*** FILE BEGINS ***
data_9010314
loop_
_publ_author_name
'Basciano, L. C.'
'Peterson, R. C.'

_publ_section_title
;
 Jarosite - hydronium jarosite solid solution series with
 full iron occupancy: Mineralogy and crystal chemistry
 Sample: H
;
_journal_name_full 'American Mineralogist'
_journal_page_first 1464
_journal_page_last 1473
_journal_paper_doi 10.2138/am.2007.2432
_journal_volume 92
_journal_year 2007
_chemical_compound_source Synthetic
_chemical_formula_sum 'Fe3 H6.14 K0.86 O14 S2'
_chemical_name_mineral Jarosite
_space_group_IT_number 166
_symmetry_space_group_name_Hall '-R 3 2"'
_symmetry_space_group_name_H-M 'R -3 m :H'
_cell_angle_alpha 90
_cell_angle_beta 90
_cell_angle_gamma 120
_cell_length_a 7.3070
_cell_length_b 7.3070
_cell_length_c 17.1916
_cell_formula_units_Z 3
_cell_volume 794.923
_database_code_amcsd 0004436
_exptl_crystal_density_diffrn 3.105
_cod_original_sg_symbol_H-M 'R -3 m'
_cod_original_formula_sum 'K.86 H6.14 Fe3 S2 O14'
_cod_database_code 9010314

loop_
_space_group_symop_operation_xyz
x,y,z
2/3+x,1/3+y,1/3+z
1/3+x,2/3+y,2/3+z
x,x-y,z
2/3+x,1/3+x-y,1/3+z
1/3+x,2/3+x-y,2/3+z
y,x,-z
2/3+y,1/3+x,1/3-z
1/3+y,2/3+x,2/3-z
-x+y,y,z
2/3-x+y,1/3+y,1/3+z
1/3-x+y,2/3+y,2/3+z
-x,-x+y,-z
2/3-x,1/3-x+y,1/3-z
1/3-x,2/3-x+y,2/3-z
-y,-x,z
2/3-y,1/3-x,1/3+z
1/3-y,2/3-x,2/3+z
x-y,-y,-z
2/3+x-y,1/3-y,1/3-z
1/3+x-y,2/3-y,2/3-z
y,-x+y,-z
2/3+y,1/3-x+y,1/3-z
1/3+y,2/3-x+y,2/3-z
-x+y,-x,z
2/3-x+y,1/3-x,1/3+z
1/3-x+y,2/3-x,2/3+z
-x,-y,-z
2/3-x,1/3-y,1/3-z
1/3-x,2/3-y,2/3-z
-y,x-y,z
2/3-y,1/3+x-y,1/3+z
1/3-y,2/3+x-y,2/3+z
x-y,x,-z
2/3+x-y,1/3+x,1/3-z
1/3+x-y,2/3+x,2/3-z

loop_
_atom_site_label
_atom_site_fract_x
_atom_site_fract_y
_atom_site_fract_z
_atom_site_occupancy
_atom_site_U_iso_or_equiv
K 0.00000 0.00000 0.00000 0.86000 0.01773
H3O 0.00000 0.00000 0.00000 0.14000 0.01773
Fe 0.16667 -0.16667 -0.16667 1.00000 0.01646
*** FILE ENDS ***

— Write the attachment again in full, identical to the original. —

data_9010314
loop_
_publ_author_name
'Basciano, L. C.'
'Peterson, R. C.'

_publ_section_title
;
 Jarosite - hydronium jarosite solid solution series with
 full iron occupancy: Mineralogy and crystal chemistry
 Sample: H
;
_journal_name_full 'American Mineralogist'
_journal_page_first 1464
_journal_page_last 1473
_journal_paper_doi 10.2138/am.2007.2432
_journal_volume 92
_journal_year 2007
_chemical_compound_source Synthetic
_chemical_formula_sum 'Fe3 H6.14 K0.86 O14 S2'
_chemical_name_mineral Jarosite
_space_group_IT_number 166
_symmetry_space_group_name_Hall '-R 3 2"'
_symmetry_space_group_name_H-M 'R -3 m :H'
_cell_angle_alpha 90
_cell_angle_beta 90
_cell_angle_gamma 120
_cell_length_a 7.3070
_cell_length_b 7.3070
_cell_length_c 17.1916
_cell_formula_units_Z 3
_cell_volume 794.923
_database_code_amcsd 0004436
_exptl_crystal_density_diffrn 3.105
_cod_original_sg_symbol_H-M 'R -3 m'
_cod_original_formula_sum 'K.86 H6.14 Fe3 S2 O14'
_cod_database_code 9010314

loop_
_space_group_symop_operation_xyz
x,y,z
2/3+x,1/3+y,1/3+z
1/3+x,2/3+y,2/3+z
x,x-y,z
2/3+x,1/3+x-y,1/3+z
1/3+x,2/3+x-y,2/3+z
y,x,-z
2/3+y,1/3+x,1/3-z
1/3+y,2/3+x,2/3-z
-x+y,y,z
2/3-x+y,1/3+y,1/3+z
1/3-x+y,2/3+y,2/3+z
-x,-x+y,-z
2/3-x,1/3-x+y,1/3-z
1/3-x,2/3-x+y,2/3-z
-y,-x,z
2/3-y,1/3-x,1/3+z
1/3-y,2/3-x,2/3+z
x-y,-y,-z
2/3+x-y,1/3-y,1/3-z
1/3+x-y,2/3-y,2/3-z
y,-x+y,-z
2/3+y,1/3-x+y,1/3-z
1/3+y,2/3-x+y,2/3-z
-x+y,-x,z
2/3-x+y,1/3-x,1/3+z
1/3-x+y,2/3-x,2/3+z
-x,-y,-z
2/3-x,1/3-y,1/3-z
1/3-x,2/3-y,2/3-z
-y,x-y,z
2/3-y,1/3+x-y,1/3+z
1/3-y,2/3+x-y,2/3+z
x-y,x,-z
2/3+x-y,1/3+x,1/3-z
1/3+x-y,2/3+x,2/3-z

loop_
_atom_site_label
_atom_site_fract_x
_atom_site_fract_y
_atom_site_fract_z
_atom_site_occupancy
_atom_site_U_iso_or_equiv
K 0.00000 0.00000 0.00000 0.86000 0.01773
H3O 0.00000 0.00000 0.00000 0.14000 0.01773
Fe 0.16667 -0.16667 -0.16667 1.00000 0.01646